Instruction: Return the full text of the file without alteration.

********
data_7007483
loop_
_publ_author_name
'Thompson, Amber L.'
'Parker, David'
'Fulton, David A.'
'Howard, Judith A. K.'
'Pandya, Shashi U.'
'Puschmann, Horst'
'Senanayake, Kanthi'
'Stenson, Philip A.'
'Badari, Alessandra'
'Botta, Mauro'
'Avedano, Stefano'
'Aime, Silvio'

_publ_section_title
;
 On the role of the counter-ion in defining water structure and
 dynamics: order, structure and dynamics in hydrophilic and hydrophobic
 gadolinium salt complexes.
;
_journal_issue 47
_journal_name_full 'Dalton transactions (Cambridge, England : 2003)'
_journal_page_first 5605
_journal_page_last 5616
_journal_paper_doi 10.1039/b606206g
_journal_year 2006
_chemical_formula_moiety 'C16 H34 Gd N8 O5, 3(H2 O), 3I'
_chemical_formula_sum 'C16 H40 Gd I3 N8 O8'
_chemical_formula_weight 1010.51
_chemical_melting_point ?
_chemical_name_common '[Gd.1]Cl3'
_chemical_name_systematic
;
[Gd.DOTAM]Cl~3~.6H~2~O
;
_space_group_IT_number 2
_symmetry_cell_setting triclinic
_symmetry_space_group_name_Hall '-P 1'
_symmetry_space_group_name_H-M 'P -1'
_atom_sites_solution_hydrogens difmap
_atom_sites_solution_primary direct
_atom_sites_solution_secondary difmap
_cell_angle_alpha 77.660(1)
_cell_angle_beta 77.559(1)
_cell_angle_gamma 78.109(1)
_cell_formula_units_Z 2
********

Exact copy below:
data_7007483
loop_
_publ_author_name
'Thompson, Amber L.'
'Parker, David'
'Fulton, David A.'
'Howard, Judith A. K.'
'Pandya, Shashi U.'
'Puschmann, Horst'
'Senanayake, Kanthi'
'Stenson, Philip A.'
'Badari, Alessandra'
'Botta, Mauro'
'Avedano, Stefano'
'Aime, Silvio'

_publ_section_title
;
 On the role of the counter-ion in defining water structure and
 dynamics: order, structure and dynamics in hydrophilic and hydrophobic
 gadolinium salt complexes.
;
_journal_issue 47
_journal_name_full 'Dalton transactions (Cambridge, England : 2003)'
_journal_page_first 5605
_journal_page_last 5616
_journal_paper_doi 10.1039/b606206g
_journal_year 2006
_chemical_formula_moiety 'C16 H34 Gd N8 O5, 3(H2 O), 3I'
_chemical_formula_sum 'C16 H40 Gd I3 N8 O8'
_chemical_formula_weight 1010.51
_chemical_melting_point ?
_chemical_name_common '[Gd.1]Cl3'
_chemical_name_systematic
;
[Gd.DOTAM]Cl~3~.6H~2~O
;
_space_group_IT_number 2
_symmetry_cell_setting triclinic
_symmetry_space_group_name_Hall '-P 1'
_symmetry_space_group_name_H-M 'P -1'
_atom_sites_solution_hydrogens difmap
_atom_sites_solution_primary direct
_atom_sites_solution_secondary difmap
_cell_angle_alpha 77.660(1)
_cell_angle_beta 77.559(1)
_cell_angle_gamma 78.109(1)
_cell_formula_units_Z 2